Mises observes that “It is customary to say that acting man has a scale of wants or values in his mind when he arranges his actions. On the basis of such a scale he satisfies what is of higher value, i.e., his more urgent wants, and leaves unsatisfied what is of lower value, i.e., what is a less urgent want” (Human Action 94). And as a general principle of human behavior, I think the statement accurate enough. But Mises actually thinks the statement isn’t rigid enough, writing that
one must not forget that the scale of values or wants manifests itself only in the reality of action. These scales have no independent existence apart from the actual behavior of individuals. The only source from which our knowledge concerning these scales is derived is the observation of a man’s actions. Every action is always in perfect agreement with the scale of values or wants because these scales are nothing but an instrument for the interpretation of a man’s acting. (95)
For Mises, in other words, it is no mere general principle, but an inexorable law admitting of no exceptions, that human action is arranged in a hierarchical scale in which the higher wants are satisfied in advance of lower ones.
A couple of responses, the first of which is that this conflation of human wants or values to actual human action (which Mises defines as “purposeful human behavior”) seems to be guilty of the very kind of reductionism that Mises faults the behaviorists (Skinner, et al.) for when they reduce human action to mere behavior, apart from the subjective, purposive, teleological, or goal-oriented aspect that Mises makes central to his analysis.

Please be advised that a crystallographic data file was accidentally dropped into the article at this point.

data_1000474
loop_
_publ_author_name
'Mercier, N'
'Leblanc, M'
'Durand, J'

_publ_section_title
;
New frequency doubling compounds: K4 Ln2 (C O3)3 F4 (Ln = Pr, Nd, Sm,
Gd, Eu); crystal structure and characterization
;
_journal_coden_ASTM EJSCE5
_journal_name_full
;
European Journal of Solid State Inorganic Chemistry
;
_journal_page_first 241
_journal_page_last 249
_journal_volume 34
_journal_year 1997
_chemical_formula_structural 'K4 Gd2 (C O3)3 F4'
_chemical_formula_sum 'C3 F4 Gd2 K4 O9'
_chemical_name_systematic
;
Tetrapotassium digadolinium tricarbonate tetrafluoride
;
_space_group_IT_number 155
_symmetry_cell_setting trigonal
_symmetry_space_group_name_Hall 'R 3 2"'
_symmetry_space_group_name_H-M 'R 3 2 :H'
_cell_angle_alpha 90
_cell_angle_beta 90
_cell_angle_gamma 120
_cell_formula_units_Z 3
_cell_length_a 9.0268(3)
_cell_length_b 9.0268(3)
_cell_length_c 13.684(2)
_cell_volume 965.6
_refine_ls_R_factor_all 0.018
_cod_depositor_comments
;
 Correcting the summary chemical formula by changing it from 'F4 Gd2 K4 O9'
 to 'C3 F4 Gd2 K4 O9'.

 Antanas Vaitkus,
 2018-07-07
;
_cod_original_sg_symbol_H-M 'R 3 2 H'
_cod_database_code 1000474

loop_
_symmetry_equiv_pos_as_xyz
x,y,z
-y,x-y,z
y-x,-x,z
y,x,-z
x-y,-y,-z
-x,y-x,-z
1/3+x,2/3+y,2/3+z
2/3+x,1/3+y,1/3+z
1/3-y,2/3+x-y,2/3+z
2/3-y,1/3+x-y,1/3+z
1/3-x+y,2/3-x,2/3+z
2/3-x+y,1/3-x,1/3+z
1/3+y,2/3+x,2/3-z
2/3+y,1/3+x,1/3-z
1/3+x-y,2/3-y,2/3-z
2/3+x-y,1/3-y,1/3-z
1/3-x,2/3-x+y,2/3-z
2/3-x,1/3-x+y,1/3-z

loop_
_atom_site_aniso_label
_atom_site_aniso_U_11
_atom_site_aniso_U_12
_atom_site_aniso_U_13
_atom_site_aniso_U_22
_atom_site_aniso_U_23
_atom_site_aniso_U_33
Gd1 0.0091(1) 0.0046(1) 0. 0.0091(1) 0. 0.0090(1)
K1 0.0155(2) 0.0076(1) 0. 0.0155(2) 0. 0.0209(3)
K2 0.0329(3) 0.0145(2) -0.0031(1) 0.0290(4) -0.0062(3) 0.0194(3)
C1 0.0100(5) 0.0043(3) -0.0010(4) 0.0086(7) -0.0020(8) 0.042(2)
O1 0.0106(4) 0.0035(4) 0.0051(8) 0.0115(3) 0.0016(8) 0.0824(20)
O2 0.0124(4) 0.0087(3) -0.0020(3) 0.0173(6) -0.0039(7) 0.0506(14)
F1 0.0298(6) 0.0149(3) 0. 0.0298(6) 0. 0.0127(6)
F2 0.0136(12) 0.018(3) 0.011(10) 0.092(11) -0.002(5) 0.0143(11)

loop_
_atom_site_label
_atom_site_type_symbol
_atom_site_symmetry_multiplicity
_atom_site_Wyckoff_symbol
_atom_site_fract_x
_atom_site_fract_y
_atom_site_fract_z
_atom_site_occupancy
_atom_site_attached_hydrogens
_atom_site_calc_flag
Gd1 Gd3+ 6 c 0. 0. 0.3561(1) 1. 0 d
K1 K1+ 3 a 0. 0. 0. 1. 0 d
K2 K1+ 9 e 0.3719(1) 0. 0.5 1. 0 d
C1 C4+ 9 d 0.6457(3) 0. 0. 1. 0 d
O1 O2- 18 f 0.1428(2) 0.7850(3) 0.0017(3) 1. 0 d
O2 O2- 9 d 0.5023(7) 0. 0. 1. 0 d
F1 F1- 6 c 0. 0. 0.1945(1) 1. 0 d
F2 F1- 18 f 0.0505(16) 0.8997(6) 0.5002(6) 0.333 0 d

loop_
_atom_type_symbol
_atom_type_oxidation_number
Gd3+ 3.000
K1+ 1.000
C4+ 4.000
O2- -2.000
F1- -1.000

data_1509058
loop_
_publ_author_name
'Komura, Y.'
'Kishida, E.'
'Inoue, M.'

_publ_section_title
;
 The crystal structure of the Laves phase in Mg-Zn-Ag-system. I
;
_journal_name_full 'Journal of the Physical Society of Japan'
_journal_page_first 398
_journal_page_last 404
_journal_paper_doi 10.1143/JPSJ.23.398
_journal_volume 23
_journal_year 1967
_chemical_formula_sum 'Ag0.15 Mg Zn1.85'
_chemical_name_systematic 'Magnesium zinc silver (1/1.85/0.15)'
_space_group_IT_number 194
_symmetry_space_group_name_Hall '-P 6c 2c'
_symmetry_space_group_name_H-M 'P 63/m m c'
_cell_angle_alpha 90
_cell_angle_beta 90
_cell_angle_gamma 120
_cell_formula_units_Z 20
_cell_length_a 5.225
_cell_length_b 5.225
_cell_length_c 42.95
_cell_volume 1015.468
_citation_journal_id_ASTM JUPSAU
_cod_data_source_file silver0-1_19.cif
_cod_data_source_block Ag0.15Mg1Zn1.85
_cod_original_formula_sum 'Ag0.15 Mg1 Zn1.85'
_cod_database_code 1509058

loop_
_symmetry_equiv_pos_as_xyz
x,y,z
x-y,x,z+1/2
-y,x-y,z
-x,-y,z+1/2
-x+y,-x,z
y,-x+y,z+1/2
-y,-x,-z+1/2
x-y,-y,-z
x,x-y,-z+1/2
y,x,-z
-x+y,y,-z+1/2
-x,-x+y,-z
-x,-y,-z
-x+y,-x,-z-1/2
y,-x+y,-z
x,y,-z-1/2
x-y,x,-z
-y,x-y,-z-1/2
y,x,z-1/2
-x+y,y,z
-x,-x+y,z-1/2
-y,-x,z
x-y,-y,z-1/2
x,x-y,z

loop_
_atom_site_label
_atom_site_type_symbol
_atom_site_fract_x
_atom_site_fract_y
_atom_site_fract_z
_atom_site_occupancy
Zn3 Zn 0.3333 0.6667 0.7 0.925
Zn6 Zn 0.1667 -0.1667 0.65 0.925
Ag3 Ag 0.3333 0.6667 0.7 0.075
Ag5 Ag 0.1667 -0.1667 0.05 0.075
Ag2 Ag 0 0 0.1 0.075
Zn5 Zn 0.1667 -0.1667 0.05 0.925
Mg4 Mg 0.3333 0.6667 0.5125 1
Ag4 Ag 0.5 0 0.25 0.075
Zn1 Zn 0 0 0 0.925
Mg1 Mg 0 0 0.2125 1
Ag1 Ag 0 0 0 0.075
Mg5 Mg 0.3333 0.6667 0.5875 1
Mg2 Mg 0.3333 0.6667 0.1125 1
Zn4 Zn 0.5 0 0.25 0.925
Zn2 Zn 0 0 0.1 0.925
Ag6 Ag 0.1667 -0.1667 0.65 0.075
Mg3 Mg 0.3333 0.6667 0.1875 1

My second response is related to the first but is inspired by Augustine, which is that this seems like an awfully naive and overly optimistic understanding of man, in that it assumes an unrealistic degree of self-transparency involved in human wants or desires (or what Augustine would call “loves”). Is it really the case, after all, that what we really want or love is always so obvious or clear to us, such that there is, in Mises’s words, a “perfect agreement” between our scale of values on the one hand and our actions on the other? This seems highly unlikely, if not manifestly false. For Augustine, who was deeply impressed by the effects of sin, both original and otherwise, on human reasoning, believed that the human soul was a virtual rats’ nest of affections, proclivities, aversions, motives, prejudices, biases, and so forth, a web of lusts, in short, so complicated that only God had the wisdom to possibly sort it all out. What is more, Augustine believed that, for all his fallenness, man’s deepest desire remains the desire for communion with the God in whose image he has been made: “our hearts are restless till they find their rest in Thee.” This is all to say that, in an important sense, apart from the redemption had in Christ, in and through whom alone our disordered loves may become rightly ordered ones, man never acts so as to satisfy what is of “highest value” first.